Judge Lee then introduced the guest speaker, Earl “Bud” Svendsen, former All-American at Minnesota, a pro star with the Green Bay Packers and Brooklyn Dodgers, and presently head football coach at Hamilton College. Svendsen covered a lot of ground in his presentation, and was warmly applauded at its conclusion.
Next on the program was Bill Barnes, who donated the MVP trophy in honor of Judge Frank W. Barnes. It was to be awarded to the most valuable player of the past season, taking into account performance, sportsmanship, and team play. The winner was selected by the fans, using signed paper ballots, with 5 points for first place, 3 for second, and 1 for third. An even 200 ballots were cast, and the winner, with 505 points, was center Bob “Diz” Conron. The popular former NHS and Syracuse star received his award to a thunderous ovation. Fans showed how much they appreciated the whole team by awarding points in the voting to Harold Barnes, Dick VanDeusen, Richie Barnes, Bob Crittenden, Don McGraw, John Kelly, Jim Kelly, Bob Palmer, Burt Palmatier, Andy McMullen, Jack Lee, Bill Currie, Bill Crawley, Don Barnes, John Blood, Fran Spadaro, John Pierson, and Nick Sylstra.
Coach Jack Lee was the next speaker, and he reviewed his two seasons as coach, praising the men who had played, and pointing out that they had lost only 3 of 17 games. Lee then presented on behalf of the team the “Player’s Player” award, saying, “It gives me great pleasure to present this trophy to one of the greatest ends it has been my privilege to play with – Harold ‘Babe’ Barnes.” Again, a loud ovation showed the approval of those present. Lee then presented special awards to Dr. James M. Flanagan and Dr. E. F. Gibson in appreciation of their help during the season. The coach then introduced each member of the squad with a few remarks, and presented him with a special jacket. Receiving jackets, in addition to those named above in the MVP voting, were Chuck White, Frank Kelly, Charlie Meade, Buff Magistro, Sam DiNoto, Walt Tracy, Ang Natoli, Jack Frink, Jim Kennedy, Ed Weed, manager Don Collier, assistant manager Ang Muserilli, and announcer Bob VanTine.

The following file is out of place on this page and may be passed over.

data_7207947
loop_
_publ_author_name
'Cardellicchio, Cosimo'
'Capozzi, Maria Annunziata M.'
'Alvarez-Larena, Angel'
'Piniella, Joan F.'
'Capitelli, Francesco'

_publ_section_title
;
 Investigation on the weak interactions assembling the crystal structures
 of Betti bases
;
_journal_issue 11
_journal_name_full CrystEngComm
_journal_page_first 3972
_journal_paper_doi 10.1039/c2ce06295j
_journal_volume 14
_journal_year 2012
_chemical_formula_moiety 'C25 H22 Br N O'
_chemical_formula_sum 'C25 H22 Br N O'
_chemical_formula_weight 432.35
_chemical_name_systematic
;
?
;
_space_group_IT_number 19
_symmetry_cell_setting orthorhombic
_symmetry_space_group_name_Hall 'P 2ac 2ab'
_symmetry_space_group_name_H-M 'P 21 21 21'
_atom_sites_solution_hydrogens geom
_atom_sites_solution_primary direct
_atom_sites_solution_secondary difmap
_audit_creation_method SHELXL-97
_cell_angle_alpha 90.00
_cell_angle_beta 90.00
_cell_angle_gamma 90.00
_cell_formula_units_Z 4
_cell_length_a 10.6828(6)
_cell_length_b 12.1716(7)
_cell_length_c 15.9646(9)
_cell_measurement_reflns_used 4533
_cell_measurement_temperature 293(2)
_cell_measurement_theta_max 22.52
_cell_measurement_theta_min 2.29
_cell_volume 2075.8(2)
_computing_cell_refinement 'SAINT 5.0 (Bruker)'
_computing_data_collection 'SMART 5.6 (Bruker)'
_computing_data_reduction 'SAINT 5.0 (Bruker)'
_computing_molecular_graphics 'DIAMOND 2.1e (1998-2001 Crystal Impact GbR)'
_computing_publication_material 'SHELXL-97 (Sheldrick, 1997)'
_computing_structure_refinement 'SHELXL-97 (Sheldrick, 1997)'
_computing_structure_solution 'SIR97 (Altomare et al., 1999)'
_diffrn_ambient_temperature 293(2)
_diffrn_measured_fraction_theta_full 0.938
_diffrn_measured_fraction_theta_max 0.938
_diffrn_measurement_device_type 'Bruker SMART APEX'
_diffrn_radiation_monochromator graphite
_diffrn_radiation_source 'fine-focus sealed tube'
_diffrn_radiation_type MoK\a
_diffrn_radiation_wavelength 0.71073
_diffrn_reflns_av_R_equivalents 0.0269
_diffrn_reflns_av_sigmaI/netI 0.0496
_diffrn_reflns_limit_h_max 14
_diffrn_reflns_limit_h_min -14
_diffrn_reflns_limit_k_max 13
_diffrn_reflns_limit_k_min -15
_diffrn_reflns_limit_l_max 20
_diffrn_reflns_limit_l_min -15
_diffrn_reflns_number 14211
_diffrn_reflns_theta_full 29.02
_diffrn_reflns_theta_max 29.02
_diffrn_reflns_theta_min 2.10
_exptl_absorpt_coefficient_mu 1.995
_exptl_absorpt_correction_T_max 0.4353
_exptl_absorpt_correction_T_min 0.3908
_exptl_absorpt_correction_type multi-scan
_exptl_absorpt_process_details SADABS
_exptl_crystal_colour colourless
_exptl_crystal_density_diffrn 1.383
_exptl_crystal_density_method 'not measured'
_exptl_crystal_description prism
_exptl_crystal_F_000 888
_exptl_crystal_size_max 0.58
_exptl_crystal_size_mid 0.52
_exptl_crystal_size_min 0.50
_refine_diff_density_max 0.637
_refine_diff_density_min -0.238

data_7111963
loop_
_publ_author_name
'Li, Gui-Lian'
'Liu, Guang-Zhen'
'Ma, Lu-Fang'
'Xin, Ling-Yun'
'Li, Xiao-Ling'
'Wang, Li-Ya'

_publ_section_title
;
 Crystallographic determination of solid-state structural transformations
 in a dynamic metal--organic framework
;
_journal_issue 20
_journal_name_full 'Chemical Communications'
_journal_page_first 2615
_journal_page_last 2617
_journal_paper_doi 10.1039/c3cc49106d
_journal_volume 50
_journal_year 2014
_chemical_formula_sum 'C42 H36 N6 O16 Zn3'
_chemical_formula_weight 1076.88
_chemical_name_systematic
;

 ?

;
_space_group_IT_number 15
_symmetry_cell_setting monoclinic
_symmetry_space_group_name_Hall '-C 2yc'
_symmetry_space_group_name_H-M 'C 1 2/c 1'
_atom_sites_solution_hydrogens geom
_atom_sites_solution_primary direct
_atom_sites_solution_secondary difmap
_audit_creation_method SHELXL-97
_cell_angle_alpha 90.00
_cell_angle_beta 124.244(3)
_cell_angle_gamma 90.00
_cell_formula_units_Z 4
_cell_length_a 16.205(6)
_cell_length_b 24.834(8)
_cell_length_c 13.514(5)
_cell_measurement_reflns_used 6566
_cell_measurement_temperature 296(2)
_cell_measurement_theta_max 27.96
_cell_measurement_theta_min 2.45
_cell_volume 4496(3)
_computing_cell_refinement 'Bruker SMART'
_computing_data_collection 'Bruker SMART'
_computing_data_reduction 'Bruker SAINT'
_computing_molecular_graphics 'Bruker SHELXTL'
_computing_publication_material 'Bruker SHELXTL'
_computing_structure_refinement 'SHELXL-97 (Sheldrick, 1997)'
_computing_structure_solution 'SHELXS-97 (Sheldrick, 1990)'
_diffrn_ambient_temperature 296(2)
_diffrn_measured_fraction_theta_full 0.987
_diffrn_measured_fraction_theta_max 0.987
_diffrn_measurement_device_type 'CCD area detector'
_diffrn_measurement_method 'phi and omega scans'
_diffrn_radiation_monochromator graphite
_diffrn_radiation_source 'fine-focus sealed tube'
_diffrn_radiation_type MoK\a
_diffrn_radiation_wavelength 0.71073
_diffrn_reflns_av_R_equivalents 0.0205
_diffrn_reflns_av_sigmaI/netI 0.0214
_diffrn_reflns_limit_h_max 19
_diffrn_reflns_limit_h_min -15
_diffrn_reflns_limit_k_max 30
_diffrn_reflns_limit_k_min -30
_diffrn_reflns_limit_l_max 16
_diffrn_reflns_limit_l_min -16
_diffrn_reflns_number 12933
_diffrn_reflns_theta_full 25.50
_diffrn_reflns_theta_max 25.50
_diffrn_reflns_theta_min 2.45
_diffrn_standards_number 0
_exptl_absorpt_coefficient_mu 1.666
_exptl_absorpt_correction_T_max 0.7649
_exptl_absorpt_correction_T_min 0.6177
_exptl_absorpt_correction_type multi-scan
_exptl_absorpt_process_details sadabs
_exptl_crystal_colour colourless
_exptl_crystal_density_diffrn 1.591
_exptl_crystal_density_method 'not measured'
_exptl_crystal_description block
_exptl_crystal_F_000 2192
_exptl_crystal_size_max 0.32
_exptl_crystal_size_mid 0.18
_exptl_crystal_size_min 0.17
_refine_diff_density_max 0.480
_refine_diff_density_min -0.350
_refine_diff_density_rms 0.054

Bill McNulty, chairman of the Board of Control and the man that Judge Lee said was responsible for the banquet, took the podium next. McNulty spoke of Coach Jack Lee, and told of his accomplishments in high school, college, the Army, and as coach of the Giants, and declared that he was a credit to Norwich. (Lee’s service during World War II earned him the Distinguished Service Cross, the award second only to the Congressional Medal of Honor, when, as a captain in the Army, he led a raid which rescued the family of French General Charles DeGaulle.) McNulty presented the Giants’ coach with a special gift in appreciation.
The program concluded with the benediction by the Rev. Thomas G. Swales. Afterward, the movie of the game with the Syracuse All-nationals was shown, with Bob VanTine filling his usual role as announcer and commentator. A summary of the 1948 season of the Norwich Y Giants looks like this:
Sept. 19 Norwich 6 Seneca Falls 0
Sept. 26 Norwich 14 North Utica 0
Oct. 3 Norwich 7 Little Falls 13
Oct. 10 Norwich 25 Vestal Vets 0
Oct. 17* Norwich 7 Herkimer 7
Oct. 24* Norwich 20 Little Falls 19
Oct. 31 Norwich 9 Oneonta 7
Nov. 7* Norwich 13 U-E North Side 25
Nov. 14 Norwich 14 North Utica 0
Nov. 21 Norwich 10 Syracuse Nats 0
Nov. 25 Norwich 27 Sidney 0
Total 152 71
Record 8 wins, 2 losses, 1 tie
Don McGraw 30
John Kelly 19
Harold Barnes 18
Richard Barnes 18
Bob Palmer 17
John Blood 12
Jim Kelly 12
Bob Crittenden 6
Bill Crawley 6
Burt Palmatier 6
Ken Meade 6